In the last week of August, Tunisia’s Truth and Dignity Commission—the body tasked with a broad mandate to implement transitional justice for human rights violations between July 1955 and December 2013—was thrown into turmoil when commissioner Zouheir Makhlouf was removed by his colleagues for alleged legal violations after he wrote to parliament accusing other commission members of corruption. The internal upheaval is only the latest challenge to Tunisia’s fragile transitional justice process. Despite a transitional justice law that local activists and international experts have described favorably,1 the Truth and Dignity Commission has struggled to overcome a challenging political environment that endangers the country’s efforts to hold human rights abusers accountable and reform recalcitrant state institutions.
Some of the damage has been self-inflicted: to the frustration of Tunisia’s transitional justice activists, the recent problems inside the commission are nothing new. Three of the original fifteen commissioners had already resigned in its first year of operating, and only one was subsequently replaced. Coming from diverse backgrounds, the commissioners reportedly struggled to overcome political and personal disagreements to form an effective team,2 and the commission’s president Sihem Bensedrine has become a polarizing figure both inside and outside the commission for her allegedly aggressive and dominating leadership style. Even allies of the body have been frustrated by its inability to develop a coherent communications strategy to explain its work to the public.3 In part, these internal challenges are manifestations of the broader, problematic political context surrounding transitional justice—opponents have aggressively fought against a robust process and supporters have struggled to overcome political divisions and ambivalence.
From the start, the commission was hobbled by the intense polarization between the Ennahda-led Troika government and its opponents. Despite a base that strongly supports transitional justice, Ennahda delayed passage of a transitional justice law for fear of alienating key state institutions and stirring up further opposition in a highly polarized political environment. As a result, the law was not passed until December 2013, after much of the country’s revolutionary momentum had faded. The Ennahda-led National Constituent Assembly then selected the Truth and Dignity Commission’s members, leaving the body vulnerable to allegations that its members were too close to the Islamists. This partisan divide stripped the commission of potential allies among those who advocated for transitional justice but opposed what they saw as Ennahda’s influence over the process. Several civil society organizations attempted to challenge the members’ selection in court, pushing for the formation of a new body rather than supporting the commission’s efforts during its crucial first year,4 and partisan disagreements reportedly played a role in the initial resignations of at least two commissioners.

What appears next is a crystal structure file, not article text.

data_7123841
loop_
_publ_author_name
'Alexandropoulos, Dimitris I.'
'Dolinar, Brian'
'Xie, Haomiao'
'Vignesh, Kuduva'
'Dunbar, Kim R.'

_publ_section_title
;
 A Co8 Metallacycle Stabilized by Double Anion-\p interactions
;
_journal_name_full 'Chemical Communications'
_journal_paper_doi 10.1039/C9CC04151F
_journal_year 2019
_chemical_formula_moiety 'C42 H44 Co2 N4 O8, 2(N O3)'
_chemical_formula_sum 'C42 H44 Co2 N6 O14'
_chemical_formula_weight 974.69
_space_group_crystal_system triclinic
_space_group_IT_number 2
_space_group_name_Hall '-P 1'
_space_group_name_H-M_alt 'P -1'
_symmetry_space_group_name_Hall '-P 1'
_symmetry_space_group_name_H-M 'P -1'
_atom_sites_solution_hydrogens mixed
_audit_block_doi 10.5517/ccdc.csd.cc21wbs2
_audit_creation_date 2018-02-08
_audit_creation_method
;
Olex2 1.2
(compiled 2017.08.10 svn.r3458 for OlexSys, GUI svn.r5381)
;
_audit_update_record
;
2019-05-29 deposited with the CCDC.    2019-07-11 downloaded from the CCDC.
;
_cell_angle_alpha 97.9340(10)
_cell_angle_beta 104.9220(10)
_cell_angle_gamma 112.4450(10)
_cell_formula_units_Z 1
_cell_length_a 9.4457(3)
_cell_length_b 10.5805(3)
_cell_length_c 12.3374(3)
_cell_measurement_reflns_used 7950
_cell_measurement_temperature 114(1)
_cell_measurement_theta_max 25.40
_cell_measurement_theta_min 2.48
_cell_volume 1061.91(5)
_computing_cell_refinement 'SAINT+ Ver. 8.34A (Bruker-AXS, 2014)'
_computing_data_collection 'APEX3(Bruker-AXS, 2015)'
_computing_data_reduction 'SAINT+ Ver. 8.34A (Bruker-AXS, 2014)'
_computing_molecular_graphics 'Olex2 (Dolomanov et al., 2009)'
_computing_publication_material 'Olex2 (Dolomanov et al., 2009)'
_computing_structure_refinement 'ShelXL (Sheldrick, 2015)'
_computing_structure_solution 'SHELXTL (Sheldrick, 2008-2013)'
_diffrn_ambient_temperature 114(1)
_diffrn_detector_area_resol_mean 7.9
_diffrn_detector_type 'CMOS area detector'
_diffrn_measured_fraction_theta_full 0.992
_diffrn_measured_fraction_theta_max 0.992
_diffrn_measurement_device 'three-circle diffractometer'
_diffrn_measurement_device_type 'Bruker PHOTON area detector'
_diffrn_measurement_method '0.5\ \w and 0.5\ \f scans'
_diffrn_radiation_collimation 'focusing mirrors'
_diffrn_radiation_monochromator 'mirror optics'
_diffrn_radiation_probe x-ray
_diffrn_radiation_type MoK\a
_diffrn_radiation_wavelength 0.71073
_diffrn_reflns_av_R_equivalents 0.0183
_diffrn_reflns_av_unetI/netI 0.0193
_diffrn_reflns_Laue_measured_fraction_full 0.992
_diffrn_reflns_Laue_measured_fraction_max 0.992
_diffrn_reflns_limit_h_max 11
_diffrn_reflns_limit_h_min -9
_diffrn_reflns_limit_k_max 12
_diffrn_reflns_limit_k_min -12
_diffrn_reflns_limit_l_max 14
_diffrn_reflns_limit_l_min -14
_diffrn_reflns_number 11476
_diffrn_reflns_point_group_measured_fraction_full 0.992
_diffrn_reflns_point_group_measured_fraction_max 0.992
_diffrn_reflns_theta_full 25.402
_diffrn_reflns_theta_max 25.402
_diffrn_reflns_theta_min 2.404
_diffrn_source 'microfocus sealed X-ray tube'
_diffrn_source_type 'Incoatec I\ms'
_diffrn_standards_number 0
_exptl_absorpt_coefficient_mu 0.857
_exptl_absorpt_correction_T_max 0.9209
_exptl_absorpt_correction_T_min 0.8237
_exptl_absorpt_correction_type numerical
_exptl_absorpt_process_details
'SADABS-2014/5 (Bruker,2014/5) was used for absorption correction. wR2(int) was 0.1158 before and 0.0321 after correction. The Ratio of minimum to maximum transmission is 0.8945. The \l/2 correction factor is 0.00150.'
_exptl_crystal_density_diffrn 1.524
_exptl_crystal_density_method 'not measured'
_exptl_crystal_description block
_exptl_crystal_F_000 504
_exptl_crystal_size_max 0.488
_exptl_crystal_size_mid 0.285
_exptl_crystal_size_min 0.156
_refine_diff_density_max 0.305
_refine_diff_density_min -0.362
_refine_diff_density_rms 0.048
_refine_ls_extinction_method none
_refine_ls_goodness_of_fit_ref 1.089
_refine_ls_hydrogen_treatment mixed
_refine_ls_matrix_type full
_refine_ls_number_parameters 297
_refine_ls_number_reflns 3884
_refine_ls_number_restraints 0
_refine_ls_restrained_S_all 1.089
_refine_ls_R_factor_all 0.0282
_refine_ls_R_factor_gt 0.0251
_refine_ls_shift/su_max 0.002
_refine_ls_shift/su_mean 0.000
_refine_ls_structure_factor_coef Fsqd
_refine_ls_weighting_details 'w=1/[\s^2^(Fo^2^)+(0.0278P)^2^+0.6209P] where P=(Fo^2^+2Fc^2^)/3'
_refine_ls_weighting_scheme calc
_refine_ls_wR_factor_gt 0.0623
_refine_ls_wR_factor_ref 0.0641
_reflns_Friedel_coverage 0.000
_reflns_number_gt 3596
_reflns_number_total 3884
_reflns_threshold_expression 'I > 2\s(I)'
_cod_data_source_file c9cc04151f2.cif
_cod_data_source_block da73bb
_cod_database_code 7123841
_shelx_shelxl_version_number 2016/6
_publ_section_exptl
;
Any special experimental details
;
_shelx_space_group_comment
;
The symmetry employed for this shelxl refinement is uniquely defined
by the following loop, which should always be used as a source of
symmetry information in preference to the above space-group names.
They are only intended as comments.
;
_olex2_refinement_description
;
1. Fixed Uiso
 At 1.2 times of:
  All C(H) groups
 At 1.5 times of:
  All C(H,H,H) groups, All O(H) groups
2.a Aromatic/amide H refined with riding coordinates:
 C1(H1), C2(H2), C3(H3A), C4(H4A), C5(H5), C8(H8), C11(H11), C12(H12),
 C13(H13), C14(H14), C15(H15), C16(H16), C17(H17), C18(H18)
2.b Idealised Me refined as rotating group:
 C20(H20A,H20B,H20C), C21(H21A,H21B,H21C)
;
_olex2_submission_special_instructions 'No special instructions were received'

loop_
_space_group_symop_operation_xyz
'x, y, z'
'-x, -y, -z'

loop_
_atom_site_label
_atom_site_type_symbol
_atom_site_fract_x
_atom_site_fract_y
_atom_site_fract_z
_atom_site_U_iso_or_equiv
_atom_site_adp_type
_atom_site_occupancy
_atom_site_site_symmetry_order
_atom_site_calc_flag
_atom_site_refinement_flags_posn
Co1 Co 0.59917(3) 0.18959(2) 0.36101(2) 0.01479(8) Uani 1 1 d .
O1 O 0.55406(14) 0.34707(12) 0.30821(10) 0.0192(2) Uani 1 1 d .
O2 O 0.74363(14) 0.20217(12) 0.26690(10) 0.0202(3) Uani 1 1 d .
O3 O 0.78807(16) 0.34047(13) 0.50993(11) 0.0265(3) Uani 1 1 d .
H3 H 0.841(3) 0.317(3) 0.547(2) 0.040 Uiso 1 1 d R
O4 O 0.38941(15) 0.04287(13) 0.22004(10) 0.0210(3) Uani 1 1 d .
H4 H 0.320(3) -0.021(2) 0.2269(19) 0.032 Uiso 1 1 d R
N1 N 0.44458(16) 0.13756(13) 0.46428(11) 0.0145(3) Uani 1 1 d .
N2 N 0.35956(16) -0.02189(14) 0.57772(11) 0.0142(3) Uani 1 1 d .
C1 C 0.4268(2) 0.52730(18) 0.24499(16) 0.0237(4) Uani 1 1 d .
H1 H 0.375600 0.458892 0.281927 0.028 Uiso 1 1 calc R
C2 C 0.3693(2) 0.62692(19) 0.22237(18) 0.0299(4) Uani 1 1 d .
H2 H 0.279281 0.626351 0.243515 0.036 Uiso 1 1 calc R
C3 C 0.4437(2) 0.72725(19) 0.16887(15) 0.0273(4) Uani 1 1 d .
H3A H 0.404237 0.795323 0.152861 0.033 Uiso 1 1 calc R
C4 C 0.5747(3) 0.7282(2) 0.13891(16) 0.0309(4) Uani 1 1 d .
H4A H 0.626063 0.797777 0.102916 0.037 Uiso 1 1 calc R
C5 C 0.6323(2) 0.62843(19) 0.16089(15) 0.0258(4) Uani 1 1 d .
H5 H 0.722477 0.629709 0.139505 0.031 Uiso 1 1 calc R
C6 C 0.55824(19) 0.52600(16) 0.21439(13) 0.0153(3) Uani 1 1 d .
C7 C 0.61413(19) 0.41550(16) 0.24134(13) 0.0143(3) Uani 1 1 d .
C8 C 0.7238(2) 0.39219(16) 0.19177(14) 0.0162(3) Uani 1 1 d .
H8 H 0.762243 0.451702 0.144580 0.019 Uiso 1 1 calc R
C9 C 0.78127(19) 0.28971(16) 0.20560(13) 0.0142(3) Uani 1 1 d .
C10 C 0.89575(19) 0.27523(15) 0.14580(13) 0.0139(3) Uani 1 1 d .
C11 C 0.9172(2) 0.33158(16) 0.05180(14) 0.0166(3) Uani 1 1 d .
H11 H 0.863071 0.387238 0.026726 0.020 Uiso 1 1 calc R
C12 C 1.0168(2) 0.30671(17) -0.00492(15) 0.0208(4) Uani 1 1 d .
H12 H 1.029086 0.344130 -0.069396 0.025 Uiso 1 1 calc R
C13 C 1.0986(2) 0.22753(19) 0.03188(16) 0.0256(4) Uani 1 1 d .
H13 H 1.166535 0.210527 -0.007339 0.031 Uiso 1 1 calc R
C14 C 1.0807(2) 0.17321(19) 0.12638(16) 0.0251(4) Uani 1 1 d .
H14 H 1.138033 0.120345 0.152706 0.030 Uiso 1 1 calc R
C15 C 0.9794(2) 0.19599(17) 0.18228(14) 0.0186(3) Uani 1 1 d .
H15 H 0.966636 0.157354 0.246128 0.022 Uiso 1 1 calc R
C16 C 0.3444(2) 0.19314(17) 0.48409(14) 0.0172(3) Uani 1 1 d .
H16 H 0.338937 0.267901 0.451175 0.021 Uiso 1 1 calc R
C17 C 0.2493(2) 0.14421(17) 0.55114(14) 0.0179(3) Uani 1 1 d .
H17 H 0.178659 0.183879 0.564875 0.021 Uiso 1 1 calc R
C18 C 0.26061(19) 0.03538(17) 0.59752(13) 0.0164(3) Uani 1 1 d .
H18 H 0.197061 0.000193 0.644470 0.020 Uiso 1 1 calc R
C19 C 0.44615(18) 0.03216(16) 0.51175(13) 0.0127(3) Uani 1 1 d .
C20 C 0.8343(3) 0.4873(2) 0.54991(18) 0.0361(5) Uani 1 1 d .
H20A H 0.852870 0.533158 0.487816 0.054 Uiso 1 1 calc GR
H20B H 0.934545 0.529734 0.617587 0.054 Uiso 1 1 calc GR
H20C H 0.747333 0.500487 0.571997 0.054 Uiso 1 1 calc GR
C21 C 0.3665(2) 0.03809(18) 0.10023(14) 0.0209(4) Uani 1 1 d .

State institutions and political forces sympathetic to the Ben Ali regime also actively opposed transitional justice efforts. Some fear being implicated for past crimes, while others believe the previous violations have been overstated and distract from more important issues. Following the election of President Beji Caid Essebsi in December 2014 and the formation of a coalition government between Nidaa Tounes and Ennahda, these opponents have been ascendant, and the commission has become even more politically isolated. Nidaa Tounes, which has many officials from the old regime among its ranks, including Essebsi himself, has been skeptical of transitional justice. As a result, the commission has struggled to manage relations with the parliament, the presidency, and emboldened security forces over the past several months, resulting in problems such as budget delays, difficulties with accessing archives, and political pressure on the commission’s members.